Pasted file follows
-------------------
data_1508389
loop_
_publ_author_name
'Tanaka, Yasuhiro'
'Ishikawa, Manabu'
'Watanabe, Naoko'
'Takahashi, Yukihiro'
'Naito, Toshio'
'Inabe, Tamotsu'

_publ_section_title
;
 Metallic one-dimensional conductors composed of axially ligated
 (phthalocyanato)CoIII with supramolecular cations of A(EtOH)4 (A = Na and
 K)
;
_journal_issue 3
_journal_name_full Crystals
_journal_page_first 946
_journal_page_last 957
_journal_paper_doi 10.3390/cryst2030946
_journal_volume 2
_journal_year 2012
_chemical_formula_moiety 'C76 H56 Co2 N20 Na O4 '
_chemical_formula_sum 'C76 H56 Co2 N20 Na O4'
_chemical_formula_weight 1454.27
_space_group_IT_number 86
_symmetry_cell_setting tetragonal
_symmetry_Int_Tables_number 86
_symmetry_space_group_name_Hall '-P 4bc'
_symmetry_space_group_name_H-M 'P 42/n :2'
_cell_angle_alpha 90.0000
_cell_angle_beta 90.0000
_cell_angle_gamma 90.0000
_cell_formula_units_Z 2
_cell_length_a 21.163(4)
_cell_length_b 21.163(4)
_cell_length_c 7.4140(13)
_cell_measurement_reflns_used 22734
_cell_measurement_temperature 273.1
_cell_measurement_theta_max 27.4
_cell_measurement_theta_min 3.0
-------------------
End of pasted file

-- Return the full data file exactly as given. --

data_1508389
loop_
_publ_author_name
'Tanaka, Yasuhiro'
'Ishikawa, Manabu'
'Watanabe, Naoko'
'Takahashi, Yukihiro'
'Naito, Toshio'
'Inabe, Tamotsu'

_publ_section_title
;
 Metallic one-dimensional conductors composed of axially ligated
 (phthalocyanato)CoIII with supramolecular cations of A(EtOH)4 (A = Na and
 K)
;
_journal_issue 3
_journal_name_full Crystals
_journal_page_first 946
_journal_page_last 957
_journal_paper_doi 10.3390/cryst2030946
_journal_volume 2
_journal_year 2012
_chemical_formula_moiety 'C76 H56 Co2 N20 Na O4 '
_chemical_formula_sum 'C76 H56 Co2 N20 Na O4'
_chemical_formula_weight 1454.27
_space_group_IT_number 86
_symmetry_cell_setting tetragonal
_symmetry_Int_Tables_number 86
_symmetry_space_group_name_Hall '-P 4bc'
_symmetry_space_group_name_H-M 'P 42/n :2'
_cell_angle_alpha 90.0000
_cell_angle_beta 90.0000
_cell_angle_gamma 90.0000
_cell_formula_units_Z 2
_cell_length_a 21.163(4)
_cell_length_b 21.163(4)
_cell_length_c 7.4140(13)
_cell_measurement_reflns_used 22734
_cell_measurement_temperature 273.1
_cell_measurement_theta_max 27.4
_cell_measurement_theta_min 3.0